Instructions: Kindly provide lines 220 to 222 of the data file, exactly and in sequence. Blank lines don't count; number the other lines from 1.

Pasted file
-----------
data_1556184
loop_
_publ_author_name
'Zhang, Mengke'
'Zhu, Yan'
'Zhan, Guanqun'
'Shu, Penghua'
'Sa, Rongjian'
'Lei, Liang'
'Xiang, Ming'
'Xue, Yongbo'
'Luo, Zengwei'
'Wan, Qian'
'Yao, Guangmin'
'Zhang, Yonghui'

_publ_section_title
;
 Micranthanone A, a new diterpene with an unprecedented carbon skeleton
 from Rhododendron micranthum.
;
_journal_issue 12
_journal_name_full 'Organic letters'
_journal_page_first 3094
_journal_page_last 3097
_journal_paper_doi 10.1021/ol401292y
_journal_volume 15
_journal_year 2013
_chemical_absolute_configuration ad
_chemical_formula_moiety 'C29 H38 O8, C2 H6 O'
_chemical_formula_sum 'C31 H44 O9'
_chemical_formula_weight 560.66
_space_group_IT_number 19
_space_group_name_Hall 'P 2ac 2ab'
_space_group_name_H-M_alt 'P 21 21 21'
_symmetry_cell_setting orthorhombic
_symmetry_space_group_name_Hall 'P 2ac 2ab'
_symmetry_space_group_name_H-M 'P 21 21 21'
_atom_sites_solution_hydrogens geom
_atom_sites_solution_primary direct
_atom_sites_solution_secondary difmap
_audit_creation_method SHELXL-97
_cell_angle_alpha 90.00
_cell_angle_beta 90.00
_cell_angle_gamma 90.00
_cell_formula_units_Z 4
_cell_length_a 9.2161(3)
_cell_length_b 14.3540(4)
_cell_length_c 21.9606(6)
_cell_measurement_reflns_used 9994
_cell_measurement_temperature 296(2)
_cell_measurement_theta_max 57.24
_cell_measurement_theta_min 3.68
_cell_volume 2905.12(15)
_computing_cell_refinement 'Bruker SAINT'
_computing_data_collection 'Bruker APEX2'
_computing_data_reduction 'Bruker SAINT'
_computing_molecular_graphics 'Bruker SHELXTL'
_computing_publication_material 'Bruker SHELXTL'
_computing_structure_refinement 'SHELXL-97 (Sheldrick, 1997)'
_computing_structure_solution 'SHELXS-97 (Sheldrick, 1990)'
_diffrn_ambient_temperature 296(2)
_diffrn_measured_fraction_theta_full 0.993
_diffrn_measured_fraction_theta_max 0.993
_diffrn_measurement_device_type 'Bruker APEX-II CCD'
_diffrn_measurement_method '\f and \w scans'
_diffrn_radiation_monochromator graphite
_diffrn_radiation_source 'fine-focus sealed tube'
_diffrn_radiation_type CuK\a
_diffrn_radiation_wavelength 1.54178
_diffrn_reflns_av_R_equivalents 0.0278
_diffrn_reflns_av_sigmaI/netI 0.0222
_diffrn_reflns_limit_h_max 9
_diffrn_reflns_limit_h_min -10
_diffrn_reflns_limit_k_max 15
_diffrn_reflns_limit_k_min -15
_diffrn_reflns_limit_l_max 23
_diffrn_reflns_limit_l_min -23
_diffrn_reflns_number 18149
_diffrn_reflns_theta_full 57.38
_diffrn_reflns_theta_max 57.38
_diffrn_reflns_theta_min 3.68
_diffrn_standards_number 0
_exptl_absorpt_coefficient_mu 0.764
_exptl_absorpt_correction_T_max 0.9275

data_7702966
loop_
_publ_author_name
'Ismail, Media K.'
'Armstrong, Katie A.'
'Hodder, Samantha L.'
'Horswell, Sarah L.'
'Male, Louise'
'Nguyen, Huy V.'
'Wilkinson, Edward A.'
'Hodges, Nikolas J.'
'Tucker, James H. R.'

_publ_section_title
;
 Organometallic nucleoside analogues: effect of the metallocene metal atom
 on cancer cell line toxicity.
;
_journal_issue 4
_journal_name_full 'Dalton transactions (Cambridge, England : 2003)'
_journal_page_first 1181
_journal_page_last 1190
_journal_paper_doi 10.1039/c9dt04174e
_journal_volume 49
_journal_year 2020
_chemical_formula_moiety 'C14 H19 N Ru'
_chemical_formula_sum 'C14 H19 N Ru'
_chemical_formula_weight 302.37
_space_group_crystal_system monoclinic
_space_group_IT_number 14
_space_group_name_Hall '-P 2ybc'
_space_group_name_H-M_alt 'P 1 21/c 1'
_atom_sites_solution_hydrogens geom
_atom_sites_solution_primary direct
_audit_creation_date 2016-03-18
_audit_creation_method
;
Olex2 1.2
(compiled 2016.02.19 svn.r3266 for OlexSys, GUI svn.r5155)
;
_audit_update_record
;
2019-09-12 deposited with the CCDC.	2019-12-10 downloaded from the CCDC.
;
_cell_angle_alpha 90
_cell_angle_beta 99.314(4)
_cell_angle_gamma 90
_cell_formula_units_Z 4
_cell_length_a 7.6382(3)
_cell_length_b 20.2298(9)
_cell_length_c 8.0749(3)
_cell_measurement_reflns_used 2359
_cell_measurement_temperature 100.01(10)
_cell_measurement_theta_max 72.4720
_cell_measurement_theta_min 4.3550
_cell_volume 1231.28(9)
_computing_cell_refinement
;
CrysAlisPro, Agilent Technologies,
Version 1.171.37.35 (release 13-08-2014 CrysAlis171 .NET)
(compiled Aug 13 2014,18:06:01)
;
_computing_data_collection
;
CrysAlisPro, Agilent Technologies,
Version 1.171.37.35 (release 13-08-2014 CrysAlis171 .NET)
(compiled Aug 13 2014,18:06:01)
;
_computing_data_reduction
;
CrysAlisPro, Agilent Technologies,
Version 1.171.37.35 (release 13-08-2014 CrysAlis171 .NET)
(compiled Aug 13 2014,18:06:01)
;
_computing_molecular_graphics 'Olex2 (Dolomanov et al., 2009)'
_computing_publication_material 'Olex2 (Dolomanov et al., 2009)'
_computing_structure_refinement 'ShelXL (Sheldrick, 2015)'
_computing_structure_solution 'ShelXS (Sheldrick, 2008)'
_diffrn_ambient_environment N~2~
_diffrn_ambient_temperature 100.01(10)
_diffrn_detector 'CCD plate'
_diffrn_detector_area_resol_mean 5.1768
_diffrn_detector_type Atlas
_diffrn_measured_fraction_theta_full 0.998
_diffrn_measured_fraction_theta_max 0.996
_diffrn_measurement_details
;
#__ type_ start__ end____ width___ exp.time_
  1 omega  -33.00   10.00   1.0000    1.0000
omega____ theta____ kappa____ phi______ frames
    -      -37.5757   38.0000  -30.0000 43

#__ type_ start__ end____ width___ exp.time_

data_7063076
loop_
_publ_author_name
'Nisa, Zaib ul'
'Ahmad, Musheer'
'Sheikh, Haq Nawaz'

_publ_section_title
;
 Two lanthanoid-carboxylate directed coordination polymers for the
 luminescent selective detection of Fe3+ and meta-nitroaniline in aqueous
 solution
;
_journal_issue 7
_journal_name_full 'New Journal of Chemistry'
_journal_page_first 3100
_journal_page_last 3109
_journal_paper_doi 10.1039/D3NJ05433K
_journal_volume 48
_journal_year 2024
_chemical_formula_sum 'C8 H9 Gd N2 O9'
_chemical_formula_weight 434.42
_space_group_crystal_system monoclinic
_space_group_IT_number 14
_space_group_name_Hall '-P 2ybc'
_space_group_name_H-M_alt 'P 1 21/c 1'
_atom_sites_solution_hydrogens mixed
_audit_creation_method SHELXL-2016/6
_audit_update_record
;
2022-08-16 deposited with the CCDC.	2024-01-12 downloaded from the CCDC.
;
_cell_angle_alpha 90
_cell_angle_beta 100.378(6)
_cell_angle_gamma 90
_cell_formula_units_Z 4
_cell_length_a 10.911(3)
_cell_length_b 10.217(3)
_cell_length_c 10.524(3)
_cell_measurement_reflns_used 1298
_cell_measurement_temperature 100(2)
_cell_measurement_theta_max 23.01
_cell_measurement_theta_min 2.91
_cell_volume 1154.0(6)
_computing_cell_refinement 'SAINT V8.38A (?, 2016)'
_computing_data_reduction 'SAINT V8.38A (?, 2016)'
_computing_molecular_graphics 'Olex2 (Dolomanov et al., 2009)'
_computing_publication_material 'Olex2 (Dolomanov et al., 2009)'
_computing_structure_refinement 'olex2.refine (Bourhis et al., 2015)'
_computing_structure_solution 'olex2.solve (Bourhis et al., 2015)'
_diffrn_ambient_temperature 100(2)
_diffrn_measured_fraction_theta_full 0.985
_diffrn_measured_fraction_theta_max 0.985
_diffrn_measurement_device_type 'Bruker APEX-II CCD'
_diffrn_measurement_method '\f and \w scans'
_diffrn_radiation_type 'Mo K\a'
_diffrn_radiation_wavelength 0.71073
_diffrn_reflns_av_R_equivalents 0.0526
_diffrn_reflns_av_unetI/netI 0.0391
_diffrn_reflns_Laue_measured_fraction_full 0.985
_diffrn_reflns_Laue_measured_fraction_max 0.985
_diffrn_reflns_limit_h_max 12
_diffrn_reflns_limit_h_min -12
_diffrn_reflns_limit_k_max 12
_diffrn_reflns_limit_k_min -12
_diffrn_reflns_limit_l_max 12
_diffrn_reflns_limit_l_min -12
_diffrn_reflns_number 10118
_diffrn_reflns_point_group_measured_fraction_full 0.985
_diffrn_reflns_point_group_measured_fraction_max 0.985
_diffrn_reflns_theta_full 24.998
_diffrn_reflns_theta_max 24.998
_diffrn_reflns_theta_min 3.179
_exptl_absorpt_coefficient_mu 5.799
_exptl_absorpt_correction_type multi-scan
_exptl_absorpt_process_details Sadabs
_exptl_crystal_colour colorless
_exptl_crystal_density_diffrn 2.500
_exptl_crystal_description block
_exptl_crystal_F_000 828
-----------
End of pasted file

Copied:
_computing_data_reduction 'SAINT V8.38A (?, 2016)'
_computing_molecular_graphics 'Olex2 (Dolomanov et al., 2009)'
_computing_publication_material 'Olex2 (Dolomanov et al., 2009)'